Doctors however in Chhattisgarh performed hysterectomies on poor women in villages without a valid medical reason in order to claim the money from a national insurance plan, the state health minister said.
Under the program launched in 2008, doctors may claim up to 30,000 rupees for the treatment of poor families, providing a safety net to help pay for expensive hospital surgeries. But critics say the program was exploited by unscrupulous doctors.
"Women were deliberately misled by doctors who removed their uterus to get money," Health Minister Amar Agrawal told the news media.
"According to my information, doctors have made so far to about 20 million rupees in recent months
by the removal of the uterus without valid medical reasons."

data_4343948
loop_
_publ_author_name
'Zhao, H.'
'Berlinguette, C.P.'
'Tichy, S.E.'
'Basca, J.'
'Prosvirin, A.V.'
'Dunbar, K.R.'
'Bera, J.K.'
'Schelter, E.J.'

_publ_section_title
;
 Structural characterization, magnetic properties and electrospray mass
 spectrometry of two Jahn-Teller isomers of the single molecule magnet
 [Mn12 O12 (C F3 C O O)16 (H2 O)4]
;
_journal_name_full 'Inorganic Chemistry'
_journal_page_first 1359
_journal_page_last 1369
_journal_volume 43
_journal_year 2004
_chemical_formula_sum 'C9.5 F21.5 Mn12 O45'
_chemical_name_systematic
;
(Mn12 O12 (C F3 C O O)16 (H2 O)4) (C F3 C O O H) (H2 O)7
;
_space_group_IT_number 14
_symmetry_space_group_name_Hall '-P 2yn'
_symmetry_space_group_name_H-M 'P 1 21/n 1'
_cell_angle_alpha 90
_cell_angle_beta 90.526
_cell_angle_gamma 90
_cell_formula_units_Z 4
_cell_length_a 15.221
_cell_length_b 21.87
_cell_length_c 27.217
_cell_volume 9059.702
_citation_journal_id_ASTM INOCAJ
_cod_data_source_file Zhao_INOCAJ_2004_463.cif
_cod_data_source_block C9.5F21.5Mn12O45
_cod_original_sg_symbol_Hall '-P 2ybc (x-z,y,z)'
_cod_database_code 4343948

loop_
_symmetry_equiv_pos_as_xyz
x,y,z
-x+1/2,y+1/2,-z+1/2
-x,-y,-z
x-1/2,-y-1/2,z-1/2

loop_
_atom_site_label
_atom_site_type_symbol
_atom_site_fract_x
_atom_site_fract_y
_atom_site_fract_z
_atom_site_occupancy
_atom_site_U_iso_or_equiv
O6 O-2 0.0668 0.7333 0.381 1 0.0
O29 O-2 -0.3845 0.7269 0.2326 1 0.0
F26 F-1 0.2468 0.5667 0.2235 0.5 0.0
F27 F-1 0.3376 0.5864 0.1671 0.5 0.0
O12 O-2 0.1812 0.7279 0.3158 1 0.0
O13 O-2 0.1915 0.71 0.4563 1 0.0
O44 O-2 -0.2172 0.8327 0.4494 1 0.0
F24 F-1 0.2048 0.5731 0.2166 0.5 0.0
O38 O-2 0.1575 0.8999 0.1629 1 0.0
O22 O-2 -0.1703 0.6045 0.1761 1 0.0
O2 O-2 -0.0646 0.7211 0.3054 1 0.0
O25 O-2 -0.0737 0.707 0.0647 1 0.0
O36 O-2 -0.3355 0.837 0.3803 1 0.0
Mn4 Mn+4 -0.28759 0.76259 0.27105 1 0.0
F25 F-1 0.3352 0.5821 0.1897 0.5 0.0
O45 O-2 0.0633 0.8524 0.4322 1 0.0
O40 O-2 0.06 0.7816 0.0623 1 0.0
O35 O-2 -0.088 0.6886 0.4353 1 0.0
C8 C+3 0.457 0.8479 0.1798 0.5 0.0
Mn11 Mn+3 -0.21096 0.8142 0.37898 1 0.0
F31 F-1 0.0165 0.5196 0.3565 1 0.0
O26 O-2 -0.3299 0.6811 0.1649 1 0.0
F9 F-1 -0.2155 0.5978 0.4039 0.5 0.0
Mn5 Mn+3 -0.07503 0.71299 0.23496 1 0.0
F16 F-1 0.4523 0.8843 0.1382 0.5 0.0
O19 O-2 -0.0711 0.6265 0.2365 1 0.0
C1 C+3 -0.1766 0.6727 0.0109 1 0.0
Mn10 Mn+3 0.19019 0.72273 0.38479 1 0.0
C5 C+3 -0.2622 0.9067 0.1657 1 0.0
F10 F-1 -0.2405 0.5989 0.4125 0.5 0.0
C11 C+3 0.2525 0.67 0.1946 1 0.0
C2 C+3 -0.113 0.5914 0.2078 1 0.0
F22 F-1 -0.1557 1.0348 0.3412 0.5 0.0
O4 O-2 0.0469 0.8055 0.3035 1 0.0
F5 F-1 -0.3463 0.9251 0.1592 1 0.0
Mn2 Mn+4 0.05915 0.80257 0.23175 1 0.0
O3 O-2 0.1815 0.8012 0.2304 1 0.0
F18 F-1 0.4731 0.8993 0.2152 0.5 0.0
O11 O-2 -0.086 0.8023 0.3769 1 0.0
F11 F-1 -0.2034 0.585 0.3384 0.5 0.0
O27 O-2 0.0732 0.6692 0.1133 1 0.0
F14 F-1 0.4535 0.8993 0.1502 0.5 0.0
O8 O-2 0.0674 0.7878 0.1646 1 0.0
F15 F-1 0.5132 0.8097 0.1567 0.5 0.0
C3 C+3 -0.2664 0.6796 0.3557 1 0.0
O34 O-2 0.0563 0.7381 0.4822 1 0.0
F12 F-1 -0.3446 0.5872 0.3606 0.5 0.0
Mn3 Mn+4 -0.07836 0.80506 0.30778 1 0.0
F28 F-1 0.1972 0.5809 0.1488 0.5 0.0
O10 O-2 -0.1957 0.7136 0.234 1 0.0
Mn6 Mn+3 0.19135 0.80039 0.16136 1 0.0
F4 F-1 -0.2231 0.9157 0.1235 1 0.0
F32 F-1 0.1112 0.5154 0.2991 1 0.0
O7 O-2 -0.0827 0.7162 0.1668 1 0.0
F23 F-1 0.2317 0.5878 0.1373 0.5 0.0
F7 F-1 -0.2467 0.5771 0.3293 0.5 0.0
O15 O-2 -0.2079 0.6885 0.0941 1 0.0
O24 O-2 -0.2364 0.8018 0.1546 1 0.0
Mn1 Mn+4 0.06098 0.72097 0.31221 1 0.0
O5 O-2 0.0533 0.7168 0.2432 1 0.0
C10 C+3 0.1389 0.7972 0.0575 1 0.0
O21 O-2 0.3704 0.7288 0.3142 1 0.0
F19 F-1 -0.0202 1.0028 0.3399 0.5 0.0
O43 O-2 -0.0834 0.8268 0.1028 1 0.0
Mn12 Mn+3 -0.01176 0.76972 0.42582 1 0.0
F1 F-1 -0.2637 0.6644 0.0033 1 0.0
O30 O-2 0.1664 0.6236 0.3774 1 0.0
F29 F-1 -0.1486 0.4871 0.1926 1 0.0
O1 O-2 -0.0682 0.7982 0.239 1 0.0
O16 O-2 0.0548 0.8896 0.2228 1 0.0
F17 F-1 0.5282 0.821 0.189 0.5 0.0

The state government reviewed 1,800 hysterectomies performed in the impoverished state as part of an investigation into the alleged scam. Many operations are suspected to have been made illegally, government sources told the news media.
A woman cannot have children after the removal of a uterus and the procedure is often accompanied by the removal of the ovaries, which some studies have linked to cause early onset of osteoporosis and other serious side effects.